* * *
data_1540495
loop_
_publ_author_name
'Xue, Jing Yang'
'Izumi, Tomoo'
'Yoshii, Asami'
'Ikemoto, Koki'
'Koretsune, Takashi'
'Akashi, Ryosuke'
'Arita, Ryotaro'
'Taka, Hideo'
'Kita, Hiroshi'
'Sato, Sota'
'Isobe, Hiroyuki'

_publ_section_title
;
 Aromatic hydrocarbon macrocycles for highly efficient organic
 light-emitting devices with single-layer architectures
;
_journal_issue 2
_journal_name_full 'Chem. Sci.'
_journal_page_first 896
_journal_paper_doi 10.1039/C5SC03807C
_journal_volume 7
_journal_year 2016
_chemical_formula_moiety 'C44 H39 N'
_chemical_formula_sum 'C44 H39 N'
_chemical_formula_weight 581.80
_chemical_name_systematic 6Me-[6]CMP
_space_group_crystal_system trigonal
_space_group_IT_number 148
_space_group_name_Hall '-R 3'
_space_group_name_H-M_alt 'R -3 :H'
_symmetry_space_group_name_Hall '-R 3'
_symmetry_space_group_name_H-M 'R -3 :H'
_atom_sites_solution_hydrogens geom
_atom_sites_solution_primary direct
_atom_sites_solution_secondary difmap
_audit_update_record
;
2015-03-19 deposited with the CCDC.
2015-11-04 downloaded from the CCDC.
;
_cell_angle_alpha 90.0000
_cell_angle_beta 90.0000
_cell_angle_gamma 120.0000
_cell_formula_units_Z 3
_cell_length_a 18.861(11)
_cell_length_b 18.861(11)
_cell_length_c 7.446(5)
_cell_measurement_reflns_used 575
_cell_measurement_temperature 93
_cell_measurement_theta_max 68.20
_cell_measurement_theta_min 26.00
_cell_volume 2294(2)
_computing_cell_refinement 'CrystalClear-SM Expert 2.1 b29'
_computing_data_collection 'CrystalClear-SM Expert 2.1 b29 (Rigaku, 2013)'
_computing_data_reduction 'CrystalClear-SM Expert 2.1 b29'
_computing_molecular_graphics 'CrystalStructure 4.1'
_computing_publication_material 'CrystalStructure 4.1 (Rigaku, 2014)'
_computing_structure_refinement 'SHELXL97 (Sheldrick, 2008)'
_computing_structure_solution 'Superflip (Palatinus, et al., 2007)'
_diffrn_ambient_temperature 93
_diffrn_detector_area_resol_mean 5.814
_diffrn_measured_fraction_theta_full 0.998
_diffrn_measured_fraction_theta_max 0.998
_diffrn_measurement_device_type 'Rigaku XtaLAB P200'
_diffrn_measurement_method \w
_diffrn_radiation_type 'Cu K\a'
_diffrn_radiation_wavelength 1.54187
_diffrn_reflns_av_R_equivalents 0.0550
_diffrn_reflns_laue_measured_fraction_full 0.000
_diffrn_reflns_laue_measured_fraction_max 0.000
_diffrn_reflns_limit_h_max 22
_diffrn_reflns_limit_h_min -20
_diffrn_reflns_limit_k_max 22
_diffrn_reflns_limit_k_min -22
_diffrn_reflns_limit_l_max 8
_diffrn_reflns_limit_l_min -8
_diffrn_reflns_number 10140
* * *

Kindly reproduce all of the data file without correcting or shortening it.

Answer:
data_1540495
loop_
_publ_author_name
'Xue, Jing Yang'
'Izumi, Tomoo'
'Yoshii, Asami'
'Ikemoto, Koki'
'Koretsune, Takashi'
'Akashi, Ryosuke'
'Arita, Ryotaro'
'Taka, Hideo'
'Kita, Hiroshi'
'Sato, Sota'
'Isobe, Hiroyuki'

_publ_section_title
;
 Aromatic hydrocarbon macrocycles for highly efficient organic
 light-emitting devices with single-layer architectures
;
_journal_issue 2
_journal_name_full 'Chem. Sci.'
_journal_page_first 896
_journal_paper_doi 10.1039/C5SC03807C
_journal_volume 7
_journal_year 2016
_chemical_formula_moiety 'C44 H39 N'
_chemical_formula_sum 'C44 H39 N'
_chemical_formula_weight 581.80
_chemical_name_systematic 6Me-[6]CMP
_space_group_crystal_system trigonal
_space_group_IT_number 148
_space_group_name_Hall '-R 3'
_space_group_name_H-M_alt 'R -3 :H'
_symmetry_space_group_name_Hall '-R 3'
_symmetry_space_group_name_H-M 'R -3 :H'
_atom_sites_solution_hydrogens geom
_atom_sites_solution_primary direct
_atom_sites_solution_secondary difmap
_audit_update_record
;
2015-03-19 deposited with the CCDC.
2015-11-04 downloaded from the CCDC.
;
_cell_angle_alpha 90.0000
_cell_angle_beta 90.0000
_cell_angle_gamma 120.0000
_cell_formula_units_Z 3
_cell_length_a 18.861(11)
_cell_length_b 18.861(11)
_cell_length_c 7.446(5)
_cell_measurement_reflns_used 575
_cell_measurement_temperature 93
_cell_measurement_theta_max 68.20
_cell_measurement_theta_min 26.00
_cell_volume 2294(2)
_computing_cell_refinement 'CrystalClear-SM Expert 2.1 b29'
_computing_data_collection 'CrystalClear-SM Expert 2.1 b29 (Rigaku, 2013)'
_computing_data_reduction 'CrystalClear-SM Expert 2.1 b29'
_computing_molecular_graphics 'CrystalStructure 4.1'
_computing_publication_material 'CrystalStructure 4.1 (Rigaku, 2014)'
_computing_structure_refinement 'SHELXL97 (Sheldrick, 2008)'
_computing_structure_solution 'Superflip (Palatinus, et al., 2007)'
_diffrn_ambient_temperature 93
_diffrn_detector_area_resol_mean 5.814
_diffrn_measured_fraction_theta_full 0.998
_diffrn_measured_fraction_theta_max 0.998
_diffrn_measurement_device_type 'Rigaku XtaLAB P200'
_diffrn_measurement_method \w
_diffrn_radiation_type 'Cu K\a'
_diffrn_radiation_wavelength 1.54187
_diffrn_reflns_av_R_equivalents 0.0550
_diffrn_reflns_laue_measured_fraction_full 0.000
_diffrn_reflns_laue_measured_fraction_max 0.000
_diffrn_reflns_limit_h_max 22
_diffrn_reflns_limit_h_min -20
_diffrn_reflns_limit_k_max 22
_diffrn_reflns_limit_k_min -22
_diffrn_reflns_limit_l_max 8
_diffrn_reflns_limit_l_min -8
_diffrn_reflns_number 10140